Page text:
Author: Jennifer Woodruff Tait

I'm the Content Editor for The High Calling at The Theology of Work Project, the managing editor of Christian History Magazine, and a priest in the Episcopal Church. I'm also the author of The Poisoned Chalice and Histories of Us.

What the Faith and Work Movement Can Learn From #ThanksForTyping

A provocative article about the hashtag #ThanksForTyping recently appeared on the website Ministry Matters: It had started with a few tweets by Bruce Holsinger, a literary scholar at the University of Virginia, noting that the acknowledgments in older academic work often included the author’s wife for her work in typing the manuscript. In some acknowledgments, the unnamed wife did much…

Missing the Night Sky: or, the Industrial Revolution and the Stars

I started reading this recent article from The New Atlantis thinking that it would be mostly about the technology of why we no longer see the stars. It turned out to be as much about the philosophy, even the spirituality, of why: “We used to look up in the sky and wonder at our place in the stars,” Matthew McConaughey’s character says…

Book Review: I’ve Never Pretended I’m Not Religious

This post was originally a participation in the Patheos Book Club on David Dark’s Life’s Too Short to Pretend You’re Not Religious. Since one of the things we in the faith and work movement are always agonizing about is the sacred-secular divide, I thought it was worth reprinting here too for further pondering of the lessons the book teaches about…

Why the election is a faith and work crisis

  I’ve told the story before how a chance phone call from Chris Armstrong in late 2013 involved me, a nice moderate United-Methodist-turned-Episcopalian mainliner who was doctrinally orthodox but not culturally evangelical, in the faith and work movement. Even as a not-particularly-liberal mainline type, one of the barriers to involvement in this space that I had to overcome was my…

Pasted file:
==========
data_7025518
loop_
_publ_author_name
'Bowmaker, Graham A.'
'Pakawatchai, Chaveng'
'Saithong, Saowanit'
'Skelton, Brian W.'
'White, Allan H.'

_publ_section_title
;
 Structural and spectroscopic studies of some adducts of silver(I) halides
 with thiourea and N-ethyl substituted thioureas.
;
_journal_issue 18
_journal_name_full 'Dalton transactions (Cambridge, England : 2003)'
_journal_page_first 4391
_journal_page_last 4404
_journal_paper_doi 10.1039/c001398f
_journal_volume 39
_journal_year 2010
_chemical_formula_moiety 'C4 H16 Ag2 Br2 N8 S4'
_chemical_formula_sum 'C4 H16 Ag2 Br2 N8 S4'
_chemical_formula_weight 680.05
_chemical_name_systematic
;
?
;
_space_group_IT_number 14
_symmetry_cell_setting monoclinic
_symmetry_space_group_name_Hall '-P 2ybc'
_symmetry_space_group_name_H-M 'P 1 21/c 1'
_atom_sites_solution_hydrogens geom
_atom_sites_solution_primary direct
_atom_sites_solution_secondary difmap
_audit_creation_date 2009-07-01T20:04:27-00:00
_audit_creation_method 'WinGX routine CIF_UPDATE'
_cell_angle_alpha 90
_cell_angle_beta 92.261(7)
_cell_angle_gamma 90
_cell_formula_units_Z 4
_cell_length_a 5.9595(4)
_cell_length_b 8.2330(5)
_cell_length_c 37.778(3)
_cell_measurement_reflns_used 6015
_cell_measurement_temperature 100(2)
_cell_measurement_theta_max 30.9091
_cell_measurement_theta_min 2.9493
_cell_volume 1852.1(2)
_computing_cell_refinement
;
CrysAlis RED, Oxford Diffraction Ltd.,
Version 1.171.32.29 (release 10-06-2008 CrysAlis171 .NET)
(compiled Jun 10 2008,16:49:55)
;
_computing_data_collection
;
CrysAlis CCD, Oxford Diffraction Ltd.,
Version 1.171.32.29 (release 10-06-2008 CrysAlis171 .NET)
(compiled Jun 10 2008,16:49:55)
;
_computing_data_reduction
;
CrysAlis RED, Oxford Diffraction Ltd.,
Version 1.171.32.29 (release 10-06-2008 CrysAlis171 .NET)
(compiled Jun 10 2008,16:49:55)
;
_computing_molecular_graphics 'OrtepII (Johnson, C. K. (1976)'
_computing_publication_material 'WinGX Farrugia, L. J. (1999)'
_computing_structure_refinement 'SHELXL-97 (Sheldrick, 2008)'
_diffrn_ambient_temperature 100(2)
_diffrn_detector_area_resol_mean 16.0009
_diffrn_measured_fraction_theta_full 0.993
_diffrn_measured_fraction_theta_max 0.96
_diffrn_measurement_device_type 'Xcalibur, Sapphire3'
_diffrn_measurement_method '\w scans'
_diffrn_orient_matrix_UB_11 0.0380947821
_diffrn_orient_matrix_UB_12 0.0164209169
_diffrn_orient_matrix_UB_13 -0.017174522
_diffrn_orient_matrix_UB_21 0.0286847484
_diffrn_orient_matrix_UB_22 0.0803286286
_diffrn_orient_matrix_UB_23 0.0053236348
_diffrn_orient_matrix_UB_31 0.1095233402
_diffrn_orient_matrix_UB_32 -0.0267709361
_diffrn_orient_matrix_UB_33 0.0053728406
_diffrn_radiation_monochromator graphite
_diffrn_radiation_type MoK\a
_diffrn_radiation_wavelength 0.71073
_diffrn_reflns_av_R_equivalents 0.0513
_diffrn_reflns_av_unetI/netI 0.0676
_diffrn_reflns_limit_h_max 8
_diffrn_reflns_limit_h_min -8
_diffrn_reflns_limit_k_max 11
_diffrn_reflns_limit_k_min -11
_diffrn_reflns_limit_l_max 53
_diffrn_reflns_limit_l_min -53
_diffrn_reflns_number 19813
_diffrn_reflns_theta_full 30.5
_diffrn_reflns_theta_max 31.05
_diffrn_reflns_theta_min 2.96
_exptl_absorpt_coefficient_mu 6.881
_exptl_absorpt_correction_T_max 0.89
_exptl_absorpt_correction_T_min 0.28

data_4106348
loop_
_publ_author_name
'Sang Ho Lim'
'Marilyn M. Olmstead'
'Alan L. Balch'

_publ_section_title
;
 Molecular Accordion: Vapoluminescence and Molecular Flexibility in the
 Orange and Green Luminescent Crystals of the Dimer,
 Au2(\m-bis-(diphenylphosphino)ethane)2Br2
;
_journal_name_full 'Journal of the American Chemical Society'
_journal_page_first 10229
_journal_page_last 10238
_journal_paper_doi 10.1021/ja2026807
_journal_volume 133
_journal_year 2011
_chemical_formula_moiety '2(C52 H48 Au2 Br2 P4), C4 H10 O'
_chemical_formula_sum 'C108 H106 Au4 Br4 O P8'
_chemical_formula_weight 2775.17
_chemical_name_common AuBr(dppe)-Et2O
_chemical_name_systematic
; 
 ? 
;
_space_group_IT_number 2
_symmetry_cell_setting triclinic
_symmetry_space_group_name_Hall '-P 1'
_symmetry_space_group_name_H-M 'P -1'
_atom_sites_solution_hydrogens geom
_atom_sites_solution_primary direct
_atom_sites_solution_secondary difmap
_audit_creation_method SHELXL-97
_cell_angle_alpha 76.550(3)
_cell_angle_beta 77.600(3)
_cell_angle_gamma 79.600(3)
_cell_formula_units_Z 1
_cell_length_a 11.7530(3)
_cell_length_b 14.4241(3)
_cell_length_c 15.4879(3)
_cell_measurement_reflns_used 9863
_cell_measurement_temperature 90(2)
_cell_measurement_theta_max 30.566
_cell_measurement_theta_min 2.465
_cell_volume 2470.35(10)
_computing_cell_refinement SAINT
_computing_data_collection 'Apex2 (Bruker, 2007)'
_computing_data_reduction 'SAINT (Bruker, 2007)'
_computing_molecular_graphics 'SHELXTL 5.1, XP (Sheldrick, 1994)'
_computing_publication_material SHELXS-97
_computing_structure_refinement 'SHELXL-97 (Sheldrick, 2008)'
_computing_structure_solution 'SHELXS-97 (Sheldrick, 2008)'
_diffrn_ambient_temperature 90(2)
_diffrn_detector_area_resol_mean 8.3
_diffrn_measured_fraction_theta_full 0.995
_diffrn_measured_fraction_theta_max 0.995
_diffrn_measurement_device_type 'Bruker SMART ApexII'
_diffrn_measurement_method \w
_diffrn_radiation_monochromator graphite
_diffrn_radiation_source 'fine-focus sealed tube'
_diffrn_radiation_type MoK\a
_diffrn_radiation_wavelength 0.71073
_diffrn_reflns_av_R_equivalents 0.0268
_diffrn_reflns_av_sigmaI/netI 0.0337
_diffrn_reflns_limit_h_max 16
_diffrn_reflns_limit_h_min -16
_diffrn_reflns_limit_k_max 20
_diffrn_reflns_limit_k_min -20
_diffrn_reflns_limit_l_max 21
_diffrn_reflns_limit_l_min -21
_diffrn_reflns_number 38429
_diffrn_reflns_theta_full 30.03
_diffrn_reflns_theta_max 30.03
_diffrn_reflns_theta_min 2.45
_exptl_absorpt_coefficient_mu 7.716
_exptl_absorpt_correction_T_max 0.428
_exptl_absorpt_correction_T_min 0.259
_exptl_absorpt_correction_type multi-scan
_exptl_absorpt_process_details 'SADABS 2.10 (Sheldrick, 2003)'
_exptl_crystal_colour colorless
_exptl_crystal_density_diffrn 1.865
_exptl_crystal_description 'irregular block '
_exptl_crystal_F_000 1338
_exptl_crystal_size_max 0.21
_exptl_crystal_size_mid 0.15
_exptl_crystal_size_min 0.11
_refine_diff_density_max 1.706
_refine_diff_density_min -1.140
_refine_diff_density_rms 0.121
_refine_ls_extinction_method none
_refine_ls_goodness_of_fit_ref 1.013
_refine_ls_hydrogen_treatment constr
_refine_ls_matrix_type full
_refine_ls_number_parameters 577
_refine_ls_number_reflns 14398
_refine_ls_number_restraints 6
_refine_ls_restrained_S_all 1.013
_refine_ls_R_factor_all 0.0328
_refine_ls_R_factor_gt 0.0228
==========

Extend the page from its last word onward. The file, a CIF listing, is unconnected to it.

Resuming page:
Gender progress in the faith and work movement: or, I’d like to wait in line for the women’s restroom

By Jennifer Woodruff Tait A few years ago, some of us who are now connected with this blog, and who were at that time connected with another project, were having a planning meeting for the project. The first time we had a coffee/water/restroom break, I noticed something odd. At the risk of beating a dead horse, I’ll remind you I’m…

Are we selling out? I don’t want to turn into a big fat cat

When I was a teenager, I became enamored, as only an anti-establishment teenager in the 1970s could become enamored, of Leonard Bernstein’s Mass. The cynical lyrics deconstructed faith and capitalism in a way profoundly appealing to a countercultural16-year-old.

But now I’m 45, and much more committed to human flourishing as well as deconstructing. Still, as I wrote in this post, I worry that my work with the faith and work movement is blinding me to things I should not be blinded to. I want the movement to reassure me that it isn’t, underneath, aiming for the world that Bernstein describes in this song. (The whole set of lyrics can be seen here on YouTube.)  I’ll be watching my fellow bloggers eagerly for answers to that question. I don’t think the faith and work movement will make headway in the mainline until it can find a way to set pastors from my generation at ease on this question.

Chorus: God made it be good
Preacher: Created it good
Chorus: Created the gnats
Preacher: Gnats to nourish the sprats
Chorus: Sprats to nourish the rats
Preacher: And all for us big fat cats. Yow!


Did Moody Bible Institute invent the faith and work movement?

By Jennifer Woodruff Tait A month or so ago, I got an email from my doctoral advisor (who has some idea which way my life path has gone) saying that I ought to review a book called The Blessings of Business  by Darren Grem. In conjunction, he said, with Timothy Gloege’s  Guaranteed Pure, a scholarly history of Moody Bible Institute.…